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RedundancyMiner: De-replication of redundant GO categories in microarray and proteomics analysis

Barry R Zeeberg1*, Hongfang Liu2, Ari B Kahn3, Martin Ehler4, Vinodh N Rajapakse5, Robert F Bonner4, Jacob D Brown6, Brian P Brooks6, Vladimir L Larionov2, William Reinhold1, John N Weinstein7 and Yves G Pommier1

Author Affiliations

1 Laboratory of Molecular Pharmacology, Center for Cancer Research, National Cancer Institute, NIH, Room 5068, Building 37, 37 Convent Drive, Bethesda, MD, 20892, USA

2 Department of Biostatistics, Bioinformatics, and Biomathematics, Georgetown University Medical Center, 4000 Reservoir Road, NW, Washington, DC 20007, USA

3 SRA International, Inc., Fairfax, VA, USA

4 National Institutes of Health, Eunice Kennedy Shriver National Institute of Child Health and Human Development, Section on Medical Biophysics, Bethesda, MD 20892, USA

5 University of Maryland, Department of Mathematics, College Park, MD 20742, USA

6 National Institutes of Health, National Eye Institute, Ophthalmic Genetics and Visual Function Branch, Bethesda, MD 20892, USA

7 Departments of Bioinformatics and Computational Biology and Systems Biology, M.D. Anderson Cancer Center, Houston, TX 77030, USA

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BMC Bioinformatics 2011, 12:52  doi:10.1186/1471-2105-12-52

Published: 10 February 2011



The Gene Ontology (GO) Consortium organizes genes into hierarchical categories based on biological process, molecular function and subcellular localization. Tools such as GoMiner can leverage GO to perform ontological analysis of microarray and proteomics studies, typically generating a list of significant functional categories. Two or more of the categories are often redundant, in the sense that identical or nearly-identical sets of genes map to the categories. The redundancy might typically inflate the report of significant categories by a factor of three-fold, create an illusion of an overly long list of significant categories, and obscure the relevant biological interpretation.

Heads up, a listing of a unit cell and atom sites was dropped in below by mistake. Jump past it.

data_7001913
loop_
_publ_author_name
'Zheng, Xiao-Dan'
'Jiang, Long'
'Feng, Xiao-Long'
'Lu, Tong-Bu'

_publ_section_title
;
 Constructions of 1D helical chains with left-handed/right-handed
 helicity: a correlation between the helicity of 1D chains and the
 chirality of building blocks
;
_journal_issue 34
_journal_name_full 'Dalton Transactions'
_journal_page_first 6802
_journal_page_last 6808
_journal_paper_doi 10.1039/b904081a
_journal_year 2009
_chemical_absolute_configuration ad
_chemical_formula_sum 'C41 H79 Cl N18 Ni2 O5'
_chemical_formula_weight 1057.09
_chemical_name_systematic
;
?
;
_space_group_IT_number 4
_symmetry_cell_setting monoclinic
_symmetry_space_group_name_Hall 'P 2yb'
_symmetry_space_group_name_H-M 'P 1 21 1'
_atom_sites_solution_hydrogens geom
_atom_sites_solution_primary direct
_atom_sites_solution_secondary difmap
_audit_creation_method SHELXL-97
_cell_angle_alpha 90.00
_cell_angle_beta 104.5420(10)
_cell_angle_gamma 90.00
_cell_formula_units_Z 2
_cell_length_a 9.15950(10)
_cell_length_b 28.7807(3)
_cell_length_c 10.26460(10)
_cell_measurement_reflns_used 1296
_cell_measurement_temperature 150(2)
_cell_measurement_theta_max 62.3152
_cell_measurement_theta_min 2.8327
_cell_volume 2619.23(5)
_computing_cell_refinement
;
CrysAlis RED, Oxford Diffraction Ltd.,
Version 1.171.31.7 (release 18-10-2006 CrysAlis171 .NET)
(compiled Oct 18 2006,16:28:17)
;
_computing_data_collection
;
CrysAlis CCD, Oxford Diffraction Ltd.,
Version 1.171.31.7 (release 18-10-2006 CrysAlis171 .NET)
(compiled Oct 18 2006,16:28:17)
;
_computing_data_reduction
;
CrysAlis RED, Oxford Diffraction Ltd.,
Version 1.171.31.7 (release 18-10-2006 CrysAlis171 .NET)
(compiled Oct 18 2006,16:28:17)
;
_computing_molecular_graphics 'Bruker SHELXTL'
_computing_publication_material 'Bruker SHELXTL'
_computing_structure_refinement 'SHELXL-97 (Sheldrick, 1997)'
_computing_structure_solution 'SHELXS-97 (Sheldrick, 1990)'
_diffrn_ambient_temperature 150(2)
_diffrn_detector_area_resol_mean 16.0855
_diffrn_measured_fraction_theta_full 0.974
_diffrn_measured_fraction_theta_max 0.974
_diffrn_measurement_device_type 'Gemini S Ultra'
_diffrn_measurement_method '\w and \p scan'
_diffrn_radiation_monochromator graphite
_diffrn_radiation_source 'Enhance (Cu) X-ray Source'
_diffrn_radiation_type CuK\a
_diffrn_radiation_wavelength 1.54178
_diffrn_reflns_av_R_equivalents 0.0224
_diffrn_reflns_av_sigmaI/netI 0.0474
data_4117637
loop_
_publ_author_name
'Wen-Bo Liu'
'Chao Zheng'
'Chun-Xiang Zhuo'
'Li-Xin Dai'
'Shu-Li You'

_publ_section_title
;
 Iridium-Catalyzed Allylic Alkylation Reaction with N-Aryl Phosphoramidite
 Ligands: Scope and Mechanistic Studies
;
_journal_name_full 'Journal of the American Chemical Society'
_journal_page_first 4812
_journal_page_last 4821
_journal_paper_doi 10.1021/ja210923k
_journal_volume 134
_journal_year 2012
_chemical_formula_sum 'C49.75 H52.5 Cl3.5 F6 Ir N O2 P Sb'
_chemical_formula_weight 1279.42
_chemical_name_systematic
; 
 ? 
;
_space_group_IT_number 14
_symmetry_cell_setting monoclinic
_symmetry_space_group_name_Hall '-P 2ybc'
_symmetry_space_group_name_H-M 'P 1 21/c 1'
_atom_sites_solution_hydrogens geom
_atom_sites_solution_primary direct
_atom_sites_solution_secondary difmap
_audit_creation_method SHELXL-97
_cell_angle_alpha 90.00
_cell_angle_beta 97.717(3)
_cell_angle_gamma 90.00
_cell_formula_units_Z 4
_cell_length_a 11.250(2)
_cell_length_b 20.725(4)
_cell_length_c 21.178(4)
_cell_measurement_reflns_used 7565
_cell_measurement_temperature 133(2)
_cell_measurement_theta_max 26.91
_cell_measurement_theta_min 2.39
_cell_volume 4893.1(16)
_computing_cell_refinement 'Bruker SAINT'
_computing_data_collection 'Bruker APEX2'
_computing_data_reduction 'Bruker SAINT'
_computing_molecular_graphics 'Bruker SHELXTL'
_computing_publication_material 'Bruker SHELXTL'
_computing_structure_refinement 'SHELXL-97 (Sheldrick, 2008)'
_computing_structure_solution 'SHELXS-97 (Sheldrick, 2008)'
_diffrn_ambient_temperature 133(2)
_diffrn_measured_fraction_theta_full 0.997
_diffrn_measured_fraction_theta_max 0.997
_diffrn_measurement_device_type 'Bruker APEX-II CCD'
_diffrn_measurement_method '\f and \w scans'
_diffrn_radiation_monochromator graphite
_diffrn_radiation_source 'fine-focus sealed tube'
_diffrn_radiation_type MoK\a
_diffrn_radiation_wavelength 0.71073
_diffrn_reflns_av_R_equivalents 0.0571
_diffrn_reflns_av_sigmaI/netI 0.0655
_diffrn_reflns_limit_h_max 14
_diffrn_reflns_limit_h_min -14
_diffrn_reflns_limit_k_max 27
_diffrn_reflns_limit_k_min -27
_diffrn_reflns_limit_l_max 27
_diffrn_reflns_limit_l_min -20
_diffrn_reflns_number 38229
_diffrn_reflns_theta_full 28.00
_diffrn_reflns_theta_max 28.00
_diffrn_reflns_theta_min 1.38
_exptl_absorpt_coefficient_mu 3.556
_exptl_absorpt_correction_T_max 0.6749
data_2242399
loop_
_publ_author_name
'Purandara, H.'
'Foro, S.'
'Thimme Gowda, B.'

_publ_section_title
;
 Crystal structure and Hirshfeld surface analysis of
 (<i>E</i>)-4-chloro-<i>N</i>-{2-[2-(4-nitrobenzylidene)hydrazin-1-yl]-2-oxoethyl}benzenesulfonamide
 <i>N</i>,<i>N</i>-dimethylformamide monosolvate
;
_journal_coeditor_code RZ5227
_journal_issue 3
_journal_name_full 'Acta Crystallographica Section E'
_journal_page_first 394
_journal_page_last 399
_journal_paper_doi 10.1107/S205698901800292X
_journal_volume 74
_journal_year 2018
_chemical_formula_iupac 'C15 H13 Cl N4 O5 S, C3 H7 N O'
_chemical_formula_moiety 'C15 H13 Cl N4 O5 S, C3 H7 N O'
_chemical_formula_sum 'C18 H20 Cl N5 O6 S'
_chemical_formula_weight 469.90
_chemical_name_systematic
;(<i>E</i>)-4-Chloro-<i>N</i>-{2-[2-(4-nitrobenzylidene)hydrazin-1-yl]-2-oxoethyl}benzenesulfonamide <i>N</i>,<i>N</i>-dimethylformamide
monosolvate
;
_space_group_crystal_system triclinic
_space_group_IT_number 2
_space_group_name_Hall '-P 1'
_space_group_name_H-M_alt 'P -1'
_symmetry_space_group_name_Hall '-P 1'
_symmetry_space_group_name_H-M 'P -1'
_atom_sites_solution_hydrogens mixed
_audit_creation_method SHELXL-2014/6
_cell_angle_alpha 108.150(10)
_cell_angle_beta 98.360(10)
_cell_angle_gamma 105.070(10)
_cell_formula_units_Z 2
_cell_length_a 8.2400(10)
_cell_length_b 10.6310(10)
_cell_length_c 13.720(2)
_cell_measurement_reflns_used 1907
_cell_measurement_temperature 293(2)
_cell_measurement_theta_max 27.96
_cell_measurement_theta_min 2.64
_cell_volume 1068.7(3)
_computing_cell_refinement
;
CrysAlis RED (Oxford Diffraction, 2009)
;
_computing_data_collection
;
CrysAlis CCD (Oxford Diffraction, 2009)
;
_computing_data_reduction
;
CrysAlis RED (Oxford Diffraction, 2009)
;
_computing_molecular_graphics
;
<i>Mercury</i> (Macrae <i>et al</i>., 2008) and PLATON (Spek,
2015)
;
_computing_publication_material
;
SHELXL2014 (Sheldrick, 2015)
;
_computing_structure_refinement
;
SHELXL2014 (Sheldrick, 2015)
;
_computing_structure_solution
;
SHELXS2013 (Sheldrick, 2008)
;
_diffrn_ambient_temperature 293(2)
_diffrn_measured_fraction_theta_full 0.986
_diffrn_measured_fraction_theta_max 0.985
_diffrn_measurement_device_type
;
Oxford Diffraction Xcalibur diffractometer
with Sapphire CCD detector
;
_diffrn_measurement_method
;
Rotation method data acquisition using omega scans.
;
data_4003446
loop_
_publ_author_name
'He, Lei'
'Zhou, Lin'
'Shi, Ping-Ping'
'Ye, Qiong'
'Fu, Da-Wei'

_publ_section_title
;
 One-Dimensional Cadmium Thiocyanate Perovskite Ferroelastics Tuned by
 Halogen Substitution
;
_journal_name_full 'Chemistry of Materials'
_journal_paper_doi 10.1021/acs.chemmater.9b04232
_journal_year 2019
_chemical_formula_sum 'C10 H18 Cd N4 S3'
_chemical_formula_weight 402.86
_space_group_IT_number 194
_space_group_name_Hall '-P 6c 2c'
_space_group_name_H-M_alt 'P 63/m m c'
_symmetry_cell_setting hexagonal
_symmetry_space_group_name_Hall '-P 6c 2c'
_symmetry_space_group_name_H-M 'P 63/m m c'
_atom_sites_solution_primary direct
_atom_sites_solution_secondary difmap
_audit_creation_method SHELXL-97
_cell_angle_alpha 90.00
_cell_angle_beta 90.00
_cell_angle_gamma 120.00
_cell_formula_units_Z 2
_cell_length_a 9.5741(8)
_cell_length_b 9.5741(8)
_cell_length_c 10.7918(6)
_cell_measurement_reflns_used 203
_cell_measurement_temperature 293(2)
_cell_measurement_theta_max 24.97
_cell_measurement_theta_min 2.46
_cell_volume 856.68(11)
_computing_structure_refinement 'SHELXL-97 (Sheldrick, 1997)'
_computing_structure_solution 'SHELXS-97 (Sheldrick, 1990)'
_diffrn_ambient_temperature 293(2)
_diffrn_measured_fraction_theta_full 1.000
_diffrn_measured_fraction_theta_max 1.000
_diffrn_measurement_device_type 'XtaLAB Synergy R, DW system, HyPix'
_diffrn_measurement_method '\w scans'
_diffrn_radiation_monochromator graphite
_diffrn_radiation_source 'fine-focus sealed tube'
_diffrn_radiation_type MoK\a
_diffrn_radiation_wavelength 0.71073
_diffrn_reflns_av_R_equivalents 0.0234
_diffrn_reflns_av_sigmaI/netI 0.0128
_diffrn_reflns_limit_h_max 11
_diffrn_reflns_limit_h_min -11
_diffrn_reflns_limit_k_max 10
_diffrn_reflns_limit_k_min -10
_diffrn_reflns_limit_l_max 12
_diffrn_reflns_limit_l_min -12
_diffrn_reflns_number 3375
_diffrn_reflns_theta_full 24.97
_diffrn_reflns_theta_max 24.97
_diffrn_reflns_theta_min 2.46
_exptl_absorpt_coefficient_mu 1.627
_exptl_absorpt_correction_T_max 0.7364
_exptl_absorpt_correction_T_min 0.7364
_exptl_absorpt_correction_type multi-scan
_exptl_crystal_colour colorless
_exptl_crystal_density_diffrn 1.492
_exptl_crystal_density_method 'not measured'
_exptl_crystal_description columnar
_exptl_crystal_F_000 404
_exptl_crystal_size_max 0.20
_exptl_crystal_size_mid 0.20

We now introduce a new resource, RedundancyMiner, that de-replicates the redundant and nearly-redundant GO categories that had been determined by first running GoMiner. The main algorithm of RedundancyMiner, MultiClust, performs a novel form of cluster analysis in which a GO category might belong to several category clusters. Each category cluster follows a "complete linkage" paradigm. The metric is a similarity measure that captures the overlap in gene mapping between pairs of categories.


RedundancyMiner effectively eliminated redundancies from a set of GO categories. For illustration, we have applied it to the clarification of the results arising from two current studies: (1) assessment of the gene expression profiles obtained by laser capture microdissection (LCM) of serial cryosections of the retina at the site of final optic fissure closure in the mouse embryos at specific embryonic stages, and (2) analysis of a conceptual data set obtained by examining a list of genes deemed to be "kinetochore" genes.